Van Hollen Releases House Democrats' Alternative Budget
Rep. Chris Van Hollen (D-MD), Ranking Member of the House Budget Committee, has released an alternative budget on behalf of House Democrats, "Jobs, Growth, and a Stronger Future." His budget succeeds in putting debt on a slight downward path with $1.8 trillion of savings compared to current law, or $2.3 trillion compared to the CRFB Realistic baseline.
Debt would rise compared to current law in the short term due to the budget's $200 billion in job creation measures and cancellation of sequestration, but then gradually decline after 2014. Debt would decline from a projected 79.4 percent of GDP in 2014 to 70.4 percent by 2023.
Source: House Budget Committee, Senate Budget Committee, Republican Study Committee
The House Democratic budget contains a mix of revenue and spending cuts, though it relies more on revenue than the budget offered by Senate Democrats. It would get roughly $1.2 trillion of its savings from additional revenue and roughly $600 billion of spending cuts net of jobs measures.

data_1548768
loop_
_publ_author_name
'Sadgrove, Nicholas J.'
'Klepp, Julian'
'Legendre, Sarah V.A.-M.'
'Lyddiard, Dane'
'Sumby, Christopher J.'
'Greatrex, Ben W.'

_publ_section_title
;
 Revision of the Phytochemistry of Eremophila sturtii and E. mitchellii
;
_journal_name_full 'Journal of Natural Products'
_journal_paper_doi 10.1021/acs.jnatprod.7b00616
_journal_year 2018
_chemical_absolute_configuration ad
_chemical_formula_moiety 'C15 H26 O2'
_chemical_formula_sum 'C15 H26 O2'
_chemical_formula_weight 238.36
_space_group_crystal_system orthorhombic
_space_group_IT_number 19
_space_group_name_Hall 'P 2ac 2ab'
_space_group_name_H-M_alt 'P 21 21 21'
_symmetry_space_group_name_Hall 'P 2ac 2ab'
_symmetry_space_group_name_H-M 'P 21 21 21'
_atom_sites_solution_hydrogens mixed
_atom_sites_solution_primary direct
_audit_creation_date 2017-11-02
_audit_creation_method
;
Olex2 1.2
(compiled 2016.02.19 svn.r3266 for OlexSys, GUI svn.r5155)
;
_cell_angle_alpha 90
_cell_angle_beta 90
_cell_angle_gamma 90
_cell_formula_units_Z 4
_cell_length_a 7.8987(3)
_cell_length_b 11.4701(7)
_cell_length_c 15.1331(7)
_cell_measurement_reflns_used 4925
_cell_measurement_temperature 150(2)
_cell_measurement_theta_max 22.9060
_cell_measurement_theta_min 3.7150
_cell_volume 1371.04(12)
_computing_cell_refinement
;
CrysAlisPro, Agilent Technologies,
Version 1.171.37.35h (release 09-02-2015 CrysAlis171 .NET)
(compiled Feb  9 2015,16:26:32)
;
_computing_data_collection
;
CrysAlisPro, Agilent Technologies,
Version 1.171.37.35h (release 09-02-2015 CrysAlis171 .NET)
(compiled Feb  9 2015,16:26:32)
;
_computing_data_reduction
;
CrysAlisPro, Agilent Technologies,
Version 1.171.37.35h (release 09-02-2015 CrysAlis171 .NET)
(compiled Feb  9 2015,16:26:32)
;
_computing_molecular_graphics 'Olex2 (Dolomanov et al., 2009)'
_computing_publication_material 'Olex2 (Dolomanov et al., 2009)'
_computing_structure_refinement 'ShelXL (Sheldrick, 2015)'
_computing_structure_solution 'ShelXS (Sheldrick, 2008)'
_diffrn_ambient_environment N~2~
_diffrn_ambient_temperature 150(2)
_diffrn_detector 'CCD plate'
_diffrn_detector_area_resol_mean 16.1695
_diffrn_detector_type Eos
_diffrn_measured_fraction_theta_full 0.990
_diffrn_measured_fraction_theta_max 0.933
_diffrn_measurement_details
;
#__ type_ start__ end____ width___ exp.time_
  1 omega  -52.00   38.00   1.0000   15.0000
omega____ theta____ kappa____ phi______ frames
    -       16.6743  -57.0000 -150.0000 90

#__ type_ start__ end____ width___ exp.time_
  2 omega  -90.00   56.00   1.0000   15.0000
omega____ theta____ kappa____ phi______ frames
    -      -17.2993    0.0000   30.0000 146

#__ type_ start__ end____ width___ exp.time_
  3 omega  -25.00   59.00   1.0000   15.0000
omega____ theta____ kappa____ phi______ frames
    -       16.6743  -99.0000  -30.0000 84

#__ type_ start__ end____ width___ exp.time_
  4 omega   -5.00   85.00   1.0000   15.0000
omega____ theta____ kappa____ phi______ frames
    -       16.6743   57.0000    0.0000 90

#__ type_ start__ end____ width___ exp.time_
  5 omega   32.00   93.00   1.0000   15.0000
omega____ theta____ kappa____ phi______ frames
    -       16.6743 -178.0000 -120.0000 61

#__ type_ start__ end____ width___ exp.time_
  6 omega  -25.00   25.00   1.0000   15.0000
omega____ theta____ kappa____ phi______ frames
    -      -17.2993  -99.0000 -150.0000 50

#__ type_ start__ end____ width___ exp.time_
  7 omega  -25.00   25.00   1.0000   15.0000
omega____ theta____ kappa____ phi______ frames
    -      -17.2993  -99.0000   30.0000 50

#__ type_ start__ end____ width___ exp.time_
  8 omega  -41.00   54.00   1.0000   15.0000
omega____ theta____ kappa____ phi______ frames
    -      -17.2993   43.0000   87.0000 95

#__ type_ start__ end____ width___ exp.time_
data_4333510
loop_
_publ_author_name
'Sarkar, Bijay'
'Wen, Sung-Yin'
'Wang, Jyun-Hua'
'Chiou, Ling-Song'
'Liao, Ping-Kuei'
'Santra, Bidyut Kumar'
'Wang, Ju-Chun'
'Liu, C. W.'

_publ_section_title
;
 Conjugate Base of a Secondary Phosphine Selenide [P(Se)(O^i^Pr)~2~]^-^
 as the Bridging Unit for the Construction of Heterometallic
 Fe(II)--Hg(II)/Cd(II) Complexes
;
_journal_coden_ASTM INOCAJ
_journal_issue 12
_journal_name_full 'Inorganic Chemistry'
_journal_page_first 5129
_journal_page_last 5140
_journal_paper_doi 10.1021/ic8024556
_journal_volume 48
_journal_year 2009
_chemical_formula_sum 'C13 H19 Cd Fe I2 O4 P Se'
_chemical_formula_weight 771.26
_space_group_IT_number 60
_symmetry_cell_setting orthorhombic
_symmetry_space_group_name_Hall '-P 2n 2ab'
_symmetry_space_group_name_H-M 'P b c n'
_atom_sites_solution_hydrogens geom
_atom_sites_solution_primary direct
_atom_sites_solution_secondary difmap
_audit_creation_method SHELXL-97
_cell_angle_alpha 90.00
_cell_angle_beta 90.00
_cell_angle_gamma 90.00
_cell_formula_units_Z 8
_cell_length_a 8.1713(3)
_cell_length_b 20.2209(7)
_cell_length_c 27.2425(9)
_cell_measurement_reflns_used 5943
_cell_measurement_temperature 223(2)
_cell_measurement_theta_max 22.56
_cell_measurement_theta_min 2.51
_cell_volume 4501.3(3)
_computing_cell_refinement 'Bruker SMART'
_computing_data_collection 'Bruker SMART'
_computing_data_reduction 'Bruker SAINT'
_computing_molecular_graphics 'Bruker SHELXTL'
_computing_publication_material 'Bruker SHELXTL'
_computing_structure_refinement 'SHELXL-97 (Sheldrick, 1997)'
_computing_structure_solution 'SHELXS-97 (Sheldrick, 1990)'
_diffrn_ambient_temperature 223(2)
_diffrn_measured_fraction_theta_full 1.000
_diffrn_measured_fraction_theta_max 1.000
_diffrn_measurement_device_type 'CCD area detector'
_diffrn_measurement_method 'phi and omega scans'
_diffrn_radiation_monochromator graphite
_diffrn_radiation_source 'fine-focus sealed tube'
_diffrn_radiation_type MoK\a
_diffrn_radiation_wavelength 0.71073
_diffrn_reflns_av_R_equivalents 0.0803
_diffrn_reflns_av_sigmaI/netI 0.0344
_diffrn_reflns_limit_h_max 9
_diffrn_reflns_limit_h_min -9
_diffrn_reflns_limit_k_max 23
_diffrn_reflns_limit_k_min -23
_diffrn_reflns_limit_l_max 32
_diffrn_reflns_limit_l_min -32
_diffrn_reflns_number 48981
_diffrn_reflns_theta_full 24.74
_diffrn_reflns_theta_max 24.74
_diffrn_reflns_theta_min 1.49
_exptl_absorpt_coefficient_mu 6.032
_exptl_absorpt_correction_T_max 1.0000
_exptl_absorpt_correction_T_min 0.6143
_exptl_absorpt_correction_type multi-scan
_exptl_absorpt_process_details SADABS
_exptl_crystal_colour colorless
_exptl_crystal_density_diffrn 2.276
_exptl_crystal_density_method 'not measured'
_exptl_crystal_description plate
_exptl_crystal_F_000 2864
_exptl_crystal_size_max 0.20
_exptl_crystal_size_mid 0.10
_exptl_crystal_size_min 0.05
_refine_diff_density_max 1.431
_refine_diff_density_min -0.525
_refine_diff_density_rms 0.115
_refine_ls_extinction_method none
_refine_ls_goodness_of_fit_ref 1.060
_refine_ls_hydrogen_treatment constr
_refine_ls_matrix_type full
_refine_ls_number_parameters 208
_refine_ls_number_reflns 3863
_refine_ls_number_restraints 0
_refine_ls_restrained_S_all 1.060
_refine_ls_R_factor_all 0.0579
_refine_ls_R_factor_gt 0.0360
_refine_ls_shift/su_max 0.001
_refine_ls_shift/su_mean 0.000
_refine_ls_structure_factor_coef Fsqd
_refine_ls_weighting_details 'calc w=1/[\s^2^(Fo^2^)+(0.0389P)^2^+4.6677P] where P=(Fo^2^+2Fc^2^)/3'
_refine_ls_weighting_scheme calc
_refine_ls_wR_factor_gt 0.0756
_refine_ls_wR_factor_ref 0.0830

|House Budget Committee Democrats' FY 2014 Proposal (Percent of GDP)
|Van Hollen Budget|
Source: House Budget Committee Minority
On the spending side, the House Democratic alternative budget would save $141 billion from Medicare through a combination of different approaches, including negotiation of pharmaceutical drug prices for Medicare part D and several recommendations from MedPAC. Defense spending would be cut by $200 billion, and the budget would assume war funding would be zeroed out after 2014. The budget would also include $73 billion in mandatory savings reductions, through reducing agriculture subsidies, increasing Pension Benefit Guaranty Corporation fees, and other changes.
To achieve additional revenues, the budget recommends eliminating certain tax expenditures for higher-income earners and corporations, although like the House and Senate budgets, it leaves the specifics up to the tax-writing committee, in this case the House Ways and Means Committee.
The exact details on the savings are a little unclear right now, but we will update this post as we learn more to show exactly where the savings come from relative to both current law and current policy.
It is unlikely that Van Hollen's budget proposal will receive enough support to pass in the House. However, like the other FY 2014 budgets, this budget does put debt on a downward path, going beyond just stabilizing debt at the end of the ten-year window. That is a good sign of where the debate is heading.
We will continue to have further analysis as other budgets come out.